This oddly shaped cloud of dusty gas is shaped by the winds and radiation from nearby stars.

Stars are born not brilliant but obscured, cocooned in piles of dust and gas called Bok globules. Astronomers have worked for the past century to understand how infant stars emerge from these cocoons. This image, from the Dark Energy Camera (DECam) on the Víctor M. Blanco 4-meter Telescope at Cerro Tololo Inter-American Observatory in Chile, helps shed light on that process.

DECam captures one of these globules, named Cometary Globule 4 ("cometary" comes from its tail-like appearance), which appears in the image as a giant, outstretched hand. CG 4 is 1,300 light-years away in the southern constellation Puppis.

Cometary Globule
The cloudy, ominous structure shown here is cometary globule (CG) 4. CG 4 is one of many cometary globules present within the Milky Way. (The edge-on spiral galaxy ESO 257-19 only appears to be next to the globule — it's in fact some 100 million years behind it from our perspective.)
CTIO / NOIRLab / DOE / NSF / AURA; Image processing: T.A. Rector / D. de Martin / M. Zamani

The sensitivity of DECam combined with its hydrogen-alpha filter reveals a faint reddish glow in the core and rim of CG4, which comes from ionized hydrogen. Intense radiation from nearby massive stars — which clear their dusty cocoons more quickly than low-mass stars — has stripped the electrons from these atoms. This ionized gas looks like it's evaporating off CG 4 like mists off a lake in the summer dawn. (See especially the addition of hydrogen-alpha data just after 0:45 in the video below.)

Even as nearby stars (two of which are shown in the inset below) rip away gas and dust from CG 4, the globule still has plenty of dusty gas to form additional new stars, which will emerge in due time.

Cometary Globule close-ups
This excerpt shows a close-up of CG 4 seemingly about to devour the edge-on spiral galaxy ESO 257-19 (PGC 21338). But in reality, this galaxy is more than a hundred million light-years beyond CG 4 and only appears to be close because of a chance alignment. Near the head of the cometary globule are two young stellar objects (YSOs). YSOs are stars in their early stage of evolution, before they become main-sequence stars, that often exhibit characteristics such as jets, bipolar outflows, protoplanetary discs, and other indicators of a new star being born.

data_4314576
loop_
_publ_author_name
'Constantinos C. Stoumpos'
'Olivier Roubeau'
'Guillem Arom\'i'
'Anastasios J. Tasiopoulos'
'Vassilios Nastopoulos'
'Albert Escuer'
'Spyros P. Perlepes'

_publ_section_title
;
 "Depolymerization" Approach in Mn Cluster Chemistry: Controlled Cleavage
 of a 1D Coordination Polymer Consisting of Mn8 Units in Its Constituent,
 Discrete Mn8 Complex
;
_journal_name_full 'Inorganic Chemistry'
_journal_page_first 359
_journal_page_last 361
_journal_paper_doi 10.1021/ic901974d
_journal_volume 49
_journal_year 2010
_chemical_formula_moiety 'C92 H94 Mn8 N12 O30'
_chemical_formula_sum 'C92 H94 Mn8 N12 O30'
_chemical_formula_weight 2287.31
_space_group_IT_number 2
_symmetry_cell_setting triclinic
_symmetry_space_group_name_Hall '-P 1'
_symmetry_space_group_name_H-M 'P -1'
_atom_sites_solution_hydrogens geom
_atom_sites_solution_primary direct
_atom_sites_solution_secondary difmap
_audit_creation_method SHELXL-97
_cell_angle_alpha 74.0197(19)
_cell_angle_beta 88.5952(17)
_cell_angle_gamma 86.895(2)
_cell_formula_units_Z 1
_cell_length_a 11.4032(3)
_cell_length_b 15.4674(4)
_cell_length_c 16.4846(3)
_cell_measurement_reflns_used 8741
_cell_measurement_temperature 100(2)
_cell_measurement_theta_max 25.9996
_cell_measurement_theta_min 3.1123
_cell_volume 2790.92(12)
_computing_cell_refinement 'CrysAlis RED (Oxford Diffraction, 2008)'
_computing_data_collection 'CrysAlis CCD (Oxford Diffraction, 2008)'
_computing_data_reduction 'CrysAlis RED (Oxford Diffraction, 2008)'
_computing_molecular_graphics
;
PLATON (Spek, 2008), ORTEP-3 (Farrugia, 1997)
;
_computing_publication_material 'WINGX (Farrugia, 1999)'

CTIO / NOIRLab / DOE / NSF / AURA; Image processing: T.A. Rector / D. de Martin / M. Zamani

The cometary globule is one of dozens in the larger Gum Nebula, all of which have "tails" that point away from the center of the nebula. There, the stellar corpse known as the Vela pulsar sits at the center of the Vela supernova remnant. The massive star that preceded the pulsar may have sent out strong winds of particles and ultraviolet photons that have shaped the surrounding region.

Read more from NSF's NOIRLab's press release.

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Comments


Image of John Schnupp

John Schnupp

May 18, 2024 at 11:35 am

Every time I see an image of this object I can't help but wonder if it was the inspiration for the Doomsday Machine in Star Trek. Fascinating. Can't post pictures but here is a link https://www.albinokraken.com/tag/doomsday-machine/

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Image of Andrew James

Andrew James

May 18, 2024 at 6:57 pm

I think it looks like a sandworm in Frank Herbert's book Dune. I also feel sorry for the galaxy, because it looks like it's about to be eaten. I don't usually get emotion when looking at images like this one, but I did here.
DECam is just amazing, especially with the new discovery of so many new planetary nebulae. Reader can access images using the 'Legacy Survey Sky Browser' https://decaps.legacysurvey.org/viewer . [Example of planetary nebula is obscure Hen 2-120 in Circinus. Just Remarkable!]

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Image of AB

AB

May 21, 2024 at 11:01 pm

Space whale! Chomp!

"Click to accept marketing cookies and enable this content"...?
That's new...
And disappointing.

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Image of Andrew James

Andrew James

May 22, 2024 at 5:51 pm

Agreed.

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